manure to about two thirds full.
Other manure could be used if
chook manure is not obtainable, but
chook is best.
Fill the rest of the hole with a
good compost and soil mix, 50/50,
making a small mound about 12cm
tall above the filled-in hole.
Place one seed in the middle of
the mound and wet it down with
Magic Botanic Liquid (20ml of MBL
to 1 litre of water). Water the
mound to keep moist with plain
water and then every two weeks
Overseas, the biggest record
vegetables have been achieved with
products very similar or the same as
MBL. Spraying the foliage of your
giants every two weeks with MBL
(10ml to a litre) will also assist in a
bigger healthier plant. After your
plants are established and growing
well, give them a drink of Cucumber
Booster once a week. This is a high
nitrogen product that is a combin-
ation of sulphate of ammonia and
potassium nitrate, which you dilute
in water. Cucumber Booster is
excellent for any plants that enjoy a
boost of nitrogen after establish-
ment. It is used for cucumbers,
pumpkins, zucchini and gourds.
The MBL and Cucumber Booster
can be combined for watering into
the soil near the base of the plant.
Because of the weather we are
experiencing, after you plant your
plastic fruit juice bottle and place
this over the mound, with the cap
removed. This will give your seed
and seedling its own little
glasshouse. This is removed once
the seedling starts to fill the bottle
and needs more room.
With the giant sunflower, a tall
strong stake should be put in the
ground at seed-planting time on the
edge of the mound. This will be
needed later to give extra support to
the plant. Once the sunflower is
about a metre tall, plant three or
four climbing bean seeds at the base
of the plant. These will grow up the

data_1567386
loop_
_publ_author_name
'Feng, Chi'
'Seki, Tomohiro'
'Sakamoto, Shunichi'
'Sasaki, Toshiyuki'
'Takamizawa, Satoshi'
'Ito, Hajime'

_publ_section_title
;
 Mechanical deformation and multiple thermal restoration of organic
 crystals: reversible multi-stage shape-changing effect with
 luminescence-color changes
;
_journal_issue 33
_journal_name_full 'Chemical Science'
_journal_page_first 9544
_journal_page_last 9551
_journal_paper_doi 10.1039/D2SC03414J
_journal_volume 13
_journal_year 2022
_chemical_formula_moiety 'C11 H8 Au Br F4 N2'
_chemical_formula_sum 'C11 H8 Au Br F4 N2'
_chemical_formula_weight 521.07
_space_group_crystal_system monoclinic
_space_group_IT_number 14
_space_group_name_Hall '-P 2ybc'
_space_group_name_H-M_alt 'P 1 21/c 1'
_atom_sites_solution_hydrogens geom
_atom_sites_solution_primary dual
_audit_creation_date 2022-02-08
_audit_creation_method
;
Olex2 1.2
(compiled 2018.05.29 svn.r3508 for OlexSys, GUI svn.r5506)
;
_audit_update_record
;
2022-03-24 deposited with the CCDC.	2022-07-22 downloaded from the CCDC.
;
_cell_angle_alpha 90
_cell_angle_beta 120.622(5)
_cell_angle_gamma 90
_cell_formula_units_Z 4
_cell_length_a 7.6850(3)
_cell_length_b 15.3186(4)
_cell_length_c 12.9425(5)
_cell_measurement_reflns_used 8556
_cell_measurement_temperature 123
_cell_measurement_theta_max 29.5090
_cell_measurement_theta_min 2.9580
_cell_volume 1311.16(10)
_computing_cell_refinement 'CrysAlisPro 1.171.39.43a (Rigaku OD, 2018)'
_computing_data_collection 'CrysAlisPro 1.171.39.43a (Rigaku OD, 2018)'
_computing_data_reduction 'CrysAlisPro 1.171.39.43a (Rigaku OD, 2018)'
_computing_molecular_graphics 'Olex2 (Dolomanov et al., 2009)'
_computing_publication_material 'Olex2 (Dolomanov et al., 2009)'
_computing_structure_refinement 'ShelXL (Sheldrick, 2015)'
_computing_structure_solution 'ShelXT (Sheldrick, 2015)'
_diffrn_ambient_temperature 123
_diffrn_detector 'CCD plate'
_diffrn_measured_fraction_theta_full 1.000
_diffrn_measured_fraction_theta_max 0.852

sunflower and also provide extra
nitrogen for the flower.
If you have a gardening problem,
ring Wally Richards on 357 0606,
email firstname.lastname@example.org or
send a SAE to PO Box 489,
NOW is the time to plant summer veges
Today we start a new monthly gardening column with
Sian Cass, Gardening Mama. Sian has spent more than
20 years getting used to the growing conditions in
Manawatu. She studied horticulture at Massey
University and pursued this career. After being home-
based for a few years with her two children she sought
opportunities to pursue her passion to promote food
production at home. She became a vegetable gardening
mentor for SuperGrans and is a Plant to Plant volunteer.
Because of the borderline environment it
is important to get all of the growing
conditions you can control up to speed.
This is a good time to remind yourself of
those simple gardening rules of position,
feeding and watering.
It s time for action. November is such a
significant window in the vegetable garden
If you don t plant all those delicious sum-
mer vegetables now you have missed out
until next year.
You can get away with planting zucchini,
cucumbers and corn into December and
even January, but for tomatoes, eggplants,
capsicums, chillies and pumpkins, it s now
or next year.
Palmerston North s climate is just good
enough to produce these lovely summer
Most of these crops produce fruit well
enough but capsicum and eggplants can
have a good year and a bad year. Some